FILLETS OF MACKEREL
(Modern Cookery, 1845)
Fried or Broiled.
Take off the flesh quite whole on either side, from three fine mackerel, which have been opened and properly cleaned;
let it be entirely free from bone, dry it well in a cloth, then divide each part in two, and dip them into the beaten yolks of a couple of eggs, seasoned with salt and white pepper, or cayenne; cover them equally with fine dry crumbs of bread, and fry them like soles; or dip them into clarified butter, and then again into the crumbs, and broil them over a very clear fire of a fine brown.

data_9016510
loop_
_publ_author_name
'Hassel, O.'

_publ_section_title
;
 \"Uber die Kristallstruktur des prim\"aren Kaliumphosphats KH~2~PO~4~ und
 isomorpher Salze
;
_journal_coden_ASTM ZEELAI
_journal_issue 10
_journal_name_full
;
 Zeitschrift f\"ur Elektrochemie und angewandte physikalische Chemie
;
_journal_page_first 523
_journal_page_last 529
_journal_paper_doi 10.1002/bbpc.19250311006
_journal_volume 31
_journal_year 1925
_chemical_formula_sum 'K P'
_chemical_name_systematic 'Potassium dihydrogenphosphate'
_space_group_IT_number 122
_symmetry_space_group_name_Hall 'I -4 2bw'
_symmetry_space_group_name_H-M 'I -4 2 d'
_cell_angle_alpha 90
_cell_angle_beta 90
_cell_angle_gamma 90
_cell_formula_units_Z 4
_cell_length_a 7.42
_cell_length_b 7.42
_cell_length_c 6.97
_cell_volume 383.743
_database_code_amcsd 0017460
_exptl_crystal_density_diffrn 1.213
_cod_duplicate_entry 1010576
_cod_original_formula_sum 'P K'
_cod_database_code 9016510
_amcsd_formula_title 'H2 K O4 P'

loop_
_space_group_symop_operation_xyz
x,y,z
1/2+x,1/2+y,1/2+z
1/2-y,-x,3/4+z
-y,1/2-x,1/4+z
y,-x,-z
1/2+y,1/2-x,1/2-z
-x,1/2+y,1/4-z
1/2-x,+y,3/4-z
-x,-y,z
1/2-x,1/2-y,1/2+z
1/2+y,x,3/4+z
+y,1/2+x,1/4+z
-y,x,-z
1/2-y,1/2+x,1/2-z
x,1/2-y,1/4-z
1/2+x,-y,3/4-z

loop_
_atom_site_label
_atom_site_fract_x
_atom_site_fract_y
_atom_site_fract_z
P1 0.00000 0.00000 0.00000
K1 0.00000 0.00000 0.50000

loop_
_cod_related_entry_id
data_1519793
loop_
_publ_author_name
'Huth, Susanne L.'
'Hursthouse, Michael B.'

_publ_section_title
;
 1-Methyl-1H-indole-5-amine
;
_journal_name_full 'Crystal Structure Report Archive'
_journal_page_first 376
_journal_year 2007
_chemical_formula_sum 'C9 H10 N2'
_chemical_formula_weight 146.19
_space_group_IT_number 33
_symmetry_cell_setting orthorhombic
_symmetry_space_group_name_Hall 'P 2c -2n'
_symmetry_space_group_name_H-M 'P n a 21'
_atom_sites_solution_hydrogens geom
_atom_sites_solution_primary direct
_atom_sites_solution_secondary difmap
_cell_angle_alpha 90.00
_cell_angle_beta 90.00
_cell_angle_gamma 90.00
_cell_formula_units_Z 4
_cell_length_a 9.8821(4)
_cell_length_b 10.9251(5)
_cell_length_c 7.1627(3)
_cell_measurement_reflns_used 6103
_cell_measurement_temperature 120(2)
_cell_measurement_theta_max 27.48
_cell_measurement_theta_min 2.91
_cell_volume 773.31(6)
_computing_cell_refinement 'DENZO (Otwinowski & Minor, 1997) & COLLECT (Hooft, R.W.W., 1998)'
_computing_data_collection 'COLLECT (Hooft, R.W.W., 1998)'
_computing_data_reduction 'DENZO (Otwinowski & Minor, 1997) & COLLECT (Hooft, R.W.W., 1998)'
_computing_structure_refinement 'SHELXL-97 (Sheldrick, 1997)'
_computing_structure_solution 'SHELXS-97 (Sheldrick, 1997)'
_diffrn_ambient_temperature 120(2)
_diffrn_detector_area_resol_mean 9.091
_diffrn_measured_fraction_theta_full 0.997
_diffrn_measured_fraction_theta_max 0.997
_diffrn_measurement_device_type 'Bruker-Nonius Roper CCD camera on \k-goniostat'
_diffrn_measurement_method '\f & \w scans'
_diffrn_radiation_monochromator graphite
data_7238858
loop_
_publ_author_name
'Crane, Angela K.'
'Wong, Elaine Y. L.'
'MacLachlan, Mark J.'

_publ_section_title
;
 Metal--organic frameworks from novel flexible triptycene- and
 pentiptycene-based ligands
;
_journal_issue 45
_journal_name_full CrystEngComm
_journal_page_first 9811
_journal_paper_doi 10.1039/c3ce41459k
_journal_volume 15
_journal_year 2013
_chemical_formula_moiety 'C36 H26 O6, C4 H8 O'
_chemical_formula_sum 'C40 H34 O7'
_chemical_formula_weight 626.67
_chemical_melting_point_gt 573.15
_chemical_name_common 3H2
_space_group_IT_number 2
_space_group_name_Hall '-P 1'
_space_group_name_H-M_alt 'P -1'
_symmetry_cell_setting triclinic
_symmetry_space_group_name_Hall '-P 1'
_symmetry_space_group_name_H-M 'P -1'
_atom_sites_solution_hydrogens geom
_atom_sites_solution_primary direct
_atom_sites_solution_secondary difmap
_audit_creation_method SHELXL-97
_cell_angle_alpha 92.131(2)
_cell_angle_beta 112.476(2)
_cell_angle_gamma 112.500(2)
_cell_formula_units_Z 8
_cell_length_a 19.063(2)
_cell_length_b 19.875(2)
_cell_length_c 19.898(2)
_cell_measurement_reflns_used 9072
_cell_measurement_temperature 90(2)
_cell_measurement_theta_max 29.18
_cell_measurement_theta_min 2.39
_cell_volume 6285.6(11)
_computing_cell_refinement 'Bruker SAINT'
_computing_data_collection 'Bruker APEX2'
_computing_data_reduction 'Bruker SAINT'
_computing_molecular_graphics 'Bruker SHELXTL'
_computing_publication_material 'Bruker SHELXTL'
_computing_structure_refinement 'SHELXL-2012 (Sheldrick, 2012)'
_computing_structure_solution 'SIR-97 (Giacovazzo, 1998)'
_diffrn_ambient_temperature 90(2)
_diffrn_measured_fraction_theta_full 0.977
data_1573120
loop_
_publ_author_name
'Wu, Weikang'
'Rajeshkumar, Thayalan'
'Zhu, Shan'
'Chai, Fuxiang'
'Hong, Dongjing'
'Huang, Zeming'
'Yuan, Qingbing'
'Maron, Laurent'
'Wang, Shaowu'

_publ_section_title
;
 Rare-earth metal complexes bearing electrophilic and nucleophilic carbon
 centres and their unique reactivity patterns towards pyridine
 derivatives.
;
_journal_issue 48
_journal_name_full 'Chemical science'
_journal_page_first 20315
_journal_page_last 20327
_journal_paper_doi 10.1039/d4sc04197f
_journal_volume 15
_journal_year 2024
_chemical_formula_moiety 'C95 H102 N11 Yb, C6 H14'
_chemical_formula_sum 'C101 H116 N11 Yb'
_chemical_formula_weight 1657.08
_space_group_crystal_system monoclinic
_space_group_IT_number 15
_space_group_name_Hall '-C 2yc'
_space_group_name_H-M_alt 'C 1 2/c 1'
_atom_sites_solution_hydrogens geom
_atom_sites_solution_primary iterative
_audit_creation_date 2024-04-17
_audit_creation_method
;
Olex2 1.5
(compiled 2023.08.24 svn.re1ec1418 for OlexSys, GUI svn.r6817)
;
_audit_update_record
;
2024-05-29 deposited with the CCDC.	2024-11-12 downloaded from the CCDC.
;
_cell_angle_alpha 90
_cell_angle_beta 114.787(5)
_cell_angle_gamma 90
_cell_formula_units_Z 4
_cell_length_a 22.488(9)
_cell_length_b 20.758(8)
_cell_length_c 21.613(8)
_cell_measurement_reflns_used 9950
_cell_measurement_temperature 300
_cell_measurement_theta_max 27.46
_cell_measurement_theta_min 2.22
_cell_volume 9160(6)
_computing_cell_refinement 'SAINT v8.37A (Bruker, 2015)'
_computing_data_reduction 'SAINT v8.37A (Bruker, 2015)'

Dish them in a circle one over the other, and send them to table with the Maitre d'Hotel sauce*, or with the one which follows it. The French pour the sauce into the centre of the dish; but for broiled fillets this is not so well, we think, as serving it in a tureen. The roes of the fish, after being well washed and soaked, may be dressed with them, or they may be made into patties. Minced parsley can be mixed with the bread crumbs when it is liked.